The federal government does not have strong enough deterrents to fight small business contracting fraud, said two inspectors general before a House committee hearing.
The biggest problem is the government prosecutes based on the financial loss to the government. But in cases of preferential contracting programs, the fraud arises from who performed the work — not the work itself.
The inspectors general at the General Services Administration and the Small Business Administration propose the government prosecute small business contract fraud based on the contract amount instead.
“If you say in law, if you are a dishonest actor who should not have gotten this 8(a) contract and this is a $20 million contract, that is now a $20 million loss to the government because the government has lost the benefit of awarding that contract to somebody they were meaning to help,” said SBA IG Peggy Gustafson before a Oct. 27 hearing of the House Committee on Small Business’s Subcommittee on Investigations, Oversight and Regulations.
She added, “If that’s the loss, then they’re facing jail time, serious time. And that’s what gets the prosecutors interested.”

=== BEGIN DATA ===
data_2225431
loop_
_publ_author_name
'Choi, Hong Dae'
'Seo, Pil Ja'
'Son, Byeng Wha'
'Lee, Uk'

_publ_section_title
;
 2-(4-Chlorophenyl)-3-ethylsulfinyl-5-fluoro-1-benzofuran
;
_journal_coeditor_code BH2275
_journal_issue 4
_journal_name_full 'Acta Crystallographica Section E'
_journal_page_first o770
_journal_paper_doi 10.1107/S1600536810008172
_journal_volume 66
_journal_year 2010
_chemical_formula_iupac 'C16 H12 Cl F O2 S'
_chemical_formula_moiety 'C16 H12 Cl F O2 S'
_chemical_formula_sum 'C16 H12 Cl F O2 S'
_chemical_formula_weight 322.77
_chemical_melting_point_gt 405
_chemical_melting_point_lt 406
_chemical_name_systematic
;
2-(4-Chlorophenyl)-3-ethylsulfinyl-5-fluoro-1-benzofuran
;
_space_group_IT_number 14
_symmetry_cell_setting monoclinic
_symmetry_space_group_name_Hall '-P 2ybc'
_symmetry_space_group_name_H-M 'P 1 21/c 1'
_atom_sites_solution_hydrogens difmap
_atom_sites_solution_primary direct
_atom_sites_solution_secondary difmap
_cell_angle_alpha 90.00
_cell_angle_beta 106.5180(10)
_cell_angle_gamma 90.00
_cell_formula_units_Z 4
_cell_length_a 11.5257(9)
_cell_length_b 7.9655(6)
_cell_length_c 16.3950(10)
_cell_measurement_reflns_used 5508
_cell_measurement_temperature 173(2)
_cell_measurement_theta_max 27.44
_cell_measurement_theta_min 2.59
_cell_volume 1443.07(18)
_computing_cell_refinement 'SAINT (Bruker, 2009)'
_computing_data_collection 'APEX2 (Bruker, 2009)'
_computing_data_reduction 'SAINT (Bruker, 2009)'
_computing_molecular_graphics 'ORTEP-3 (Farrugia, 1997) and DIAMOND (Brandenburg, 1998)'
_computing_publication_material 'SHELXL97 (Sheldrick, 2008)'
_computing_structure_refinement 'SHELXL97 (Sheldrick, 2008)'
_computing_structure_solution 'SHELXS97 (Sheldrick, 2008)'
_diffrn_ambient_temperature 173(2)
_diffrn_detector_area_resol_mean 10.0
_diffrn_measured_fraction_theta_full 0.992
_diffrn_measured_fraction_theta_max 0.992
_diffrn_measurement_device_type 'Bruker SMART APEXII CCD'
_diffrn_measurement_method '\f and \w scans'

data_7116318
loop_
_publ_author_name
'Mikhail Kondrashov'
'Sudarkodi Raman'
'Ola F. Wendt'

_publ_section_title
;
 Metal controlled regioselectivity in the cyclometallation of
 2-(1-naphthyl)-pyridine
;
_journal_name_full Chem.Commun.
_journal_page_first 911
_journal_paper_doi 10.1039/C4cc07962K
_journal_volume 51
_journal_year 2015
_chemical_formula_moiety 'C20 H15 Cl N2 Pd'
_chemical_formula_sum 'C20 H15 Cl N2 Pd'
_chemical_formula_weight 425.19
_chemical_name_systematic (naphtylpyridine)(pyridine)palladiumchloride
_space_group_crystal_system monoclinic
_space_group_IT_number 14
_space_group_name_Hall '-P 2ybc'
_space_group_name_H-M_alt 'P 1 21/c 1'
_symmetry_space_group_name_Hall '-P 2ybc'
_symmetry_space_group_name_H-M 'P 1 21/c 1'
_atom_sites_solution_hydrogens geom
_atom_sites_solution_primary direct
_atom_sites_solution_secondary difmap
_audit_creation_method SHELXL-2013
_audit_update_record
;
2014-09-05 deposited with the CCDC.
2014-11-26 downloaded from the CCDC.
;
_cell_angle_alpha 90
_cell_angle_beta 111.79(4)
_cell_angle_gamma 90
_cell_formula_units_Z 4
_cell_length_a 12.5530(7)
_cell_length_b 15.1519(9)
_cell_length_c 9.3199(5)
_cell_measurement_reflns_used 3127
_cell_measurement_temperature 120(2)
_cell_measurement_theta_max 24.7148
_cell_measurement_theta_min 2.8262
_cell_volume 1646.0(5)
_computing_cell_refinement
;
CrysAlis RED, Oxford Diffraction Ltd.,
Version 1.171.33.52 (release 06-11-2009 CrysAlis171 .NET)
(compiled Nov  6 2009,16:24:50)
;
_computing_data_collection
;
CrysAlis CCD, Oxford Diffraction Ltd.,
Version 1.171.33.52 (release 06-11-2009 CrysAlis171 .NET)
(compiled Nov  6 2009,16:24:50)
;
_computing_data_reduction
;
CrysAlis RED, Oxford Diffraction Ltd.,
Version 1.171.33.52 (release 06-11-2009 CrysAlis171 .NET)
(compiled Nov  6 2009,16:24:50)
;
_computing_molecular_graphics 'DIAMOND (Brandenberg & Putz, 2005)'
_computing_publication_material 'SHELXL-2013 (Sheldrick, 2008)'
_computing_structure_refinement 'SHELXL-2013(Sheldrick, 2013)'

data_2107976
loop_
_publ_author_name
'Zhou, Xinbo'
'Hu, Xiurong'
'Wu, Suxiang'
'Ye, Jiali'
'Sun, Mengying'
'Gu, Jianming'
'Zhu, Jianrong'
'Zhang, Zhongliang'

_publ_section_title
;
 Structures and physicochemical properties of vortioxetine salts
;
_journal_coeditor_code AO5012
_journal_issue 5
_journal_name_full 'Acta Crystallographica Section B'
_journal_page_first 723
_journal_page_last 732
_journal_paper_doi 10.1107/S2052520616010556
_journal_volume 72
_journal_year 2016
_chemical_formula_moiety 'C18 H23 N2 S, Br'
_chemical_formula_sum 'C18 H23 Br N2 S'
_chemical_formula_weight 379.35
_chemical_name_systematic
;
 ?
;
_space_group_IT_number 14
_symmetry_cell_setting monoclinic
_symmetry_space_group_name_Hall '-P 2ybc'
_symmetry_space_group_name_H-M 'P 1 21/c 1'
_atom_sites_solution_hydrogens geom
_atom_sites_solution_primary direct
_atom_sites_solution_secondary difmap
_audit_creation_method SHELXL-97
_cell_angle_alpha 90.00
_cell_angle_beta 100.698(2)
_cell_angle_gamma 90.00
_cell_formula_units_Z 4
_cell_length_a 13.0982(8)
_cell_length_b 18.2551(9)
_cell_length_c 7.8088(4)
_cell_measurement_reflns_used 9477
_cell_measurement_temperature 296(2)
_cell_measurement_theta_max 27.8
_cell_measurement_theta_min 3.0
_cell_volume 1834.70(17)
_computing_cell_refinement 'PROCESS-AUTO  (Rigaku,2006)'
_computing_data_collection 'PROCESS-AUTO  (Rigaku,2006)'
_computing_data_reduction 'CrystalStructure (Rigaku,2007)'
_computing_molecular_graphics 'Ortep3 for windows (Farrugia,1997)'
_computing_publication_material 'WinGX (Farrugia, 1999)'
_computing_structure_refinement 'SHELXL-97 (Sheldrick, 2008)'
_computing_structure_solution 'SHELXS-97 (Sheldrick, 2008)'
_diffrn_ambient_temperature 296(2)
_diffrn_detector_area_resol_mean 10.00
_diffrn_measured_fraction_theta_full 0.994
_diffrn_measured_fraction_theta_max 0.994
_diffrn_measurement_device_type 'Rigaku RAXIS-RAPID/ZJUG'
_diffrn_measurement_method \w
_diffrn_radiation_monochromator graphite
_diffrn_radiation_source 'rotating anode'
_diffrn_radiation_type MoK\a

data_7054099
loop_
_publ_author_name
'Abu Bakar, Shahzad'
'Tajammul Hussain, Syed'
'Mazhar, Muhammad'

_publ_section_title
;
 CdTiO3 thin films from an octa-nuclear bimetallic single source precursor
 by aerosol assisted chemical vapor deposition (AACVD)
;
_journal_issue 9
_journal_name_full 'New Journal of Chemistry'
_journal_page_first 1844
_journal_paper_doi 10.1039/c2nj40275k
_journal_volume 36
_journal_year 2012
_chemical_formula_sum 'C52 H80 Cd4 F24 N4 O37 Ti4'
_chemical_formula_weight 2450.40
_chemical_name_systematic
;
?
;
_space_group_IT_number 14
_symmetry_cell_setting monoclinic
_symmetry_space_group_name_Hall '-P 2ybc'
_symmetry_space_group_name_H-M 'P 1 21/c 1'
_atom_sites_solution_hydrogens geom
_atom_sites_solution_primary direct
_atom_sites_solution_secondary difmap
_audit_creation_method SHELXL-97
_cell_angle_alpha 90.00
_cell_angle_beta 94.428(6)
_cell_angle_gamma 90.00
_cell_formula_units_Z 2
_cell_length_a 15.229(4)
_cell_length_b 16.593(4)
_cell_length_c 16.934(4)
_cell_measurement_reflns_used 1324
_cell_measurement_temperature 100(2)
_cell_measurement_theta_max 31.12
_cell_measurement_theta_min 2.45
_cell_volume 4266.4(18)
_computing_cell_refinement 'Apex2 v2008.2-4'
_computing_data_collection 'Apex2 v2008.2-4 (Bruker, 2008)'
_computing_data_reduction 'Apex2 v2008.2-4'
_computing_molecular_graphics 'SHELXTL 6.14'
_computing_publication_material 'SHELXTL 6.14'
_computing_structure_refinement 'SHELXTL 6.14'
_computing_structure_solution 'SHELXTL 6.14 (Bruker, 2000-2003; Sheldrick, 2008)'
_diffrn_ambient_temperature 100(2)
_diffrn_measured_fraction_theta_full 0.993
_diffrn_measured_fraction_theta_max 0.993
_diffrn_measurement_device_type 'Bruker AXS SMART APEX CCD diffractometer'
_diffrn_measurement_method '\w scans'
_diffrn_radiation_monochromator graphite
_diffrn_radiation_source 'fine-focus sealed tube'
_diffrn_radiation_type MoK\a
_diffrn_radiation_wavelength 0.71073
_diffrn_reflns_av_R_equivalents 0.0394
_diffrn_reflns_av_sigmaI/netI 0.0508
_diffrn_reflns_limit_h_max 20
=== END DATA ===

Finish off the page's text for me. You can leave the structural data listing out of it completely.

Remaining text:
Under current guidelines, contractors convicted of small business-related fraud receive probation or at most a six month sentence, according to a 2008 white paper by the National Procurement Fraud Task Force. The IGs’ recommendations were based on proposed legislative changes in the white paper.
The Small Business Act mandates 23 percent of all federal contract dollars go to small businesses. Agencies also have to meet specific goals for small disadvantaged businesses, women-owned businesses, HUBZone businesses and veteran-owned and service-disabled veteran-owned small businesses.
The small contracting process is “wrought with fraud,” said GSA IG Brian Miller at the hearing.
Large companies can win small business contracts by using an eligible company as a “pass-through. An analysis by the American Small Business League found 60 of the top 100 small business contractors were actually large companies.
“It is unbelievable that rampant fraud and abuse in federal contracting has gone on for this long,” said ASBL President Lloyd Chapman in a release. “The SBA needs to listen to their inspector general and end the diversion of federal small business contracts to large businesses immediately.”
Contractors also falsify information to be eligible for small business contracts. With false information, Miller said it’s difficult for IGs to identify fraud because often agencies rely on self-certification.
These dishonest contractors “know that they may not be detected, that the federal government may not be able to make the case against them easily and they may get away with it,” Miller said.
Another challenge in oversight is the lack of clarity in who should make sure small business contractors are who they say they are.
“I think the government needs to engage in a very robust discussion of where that responsibility lies,” Gustafson said.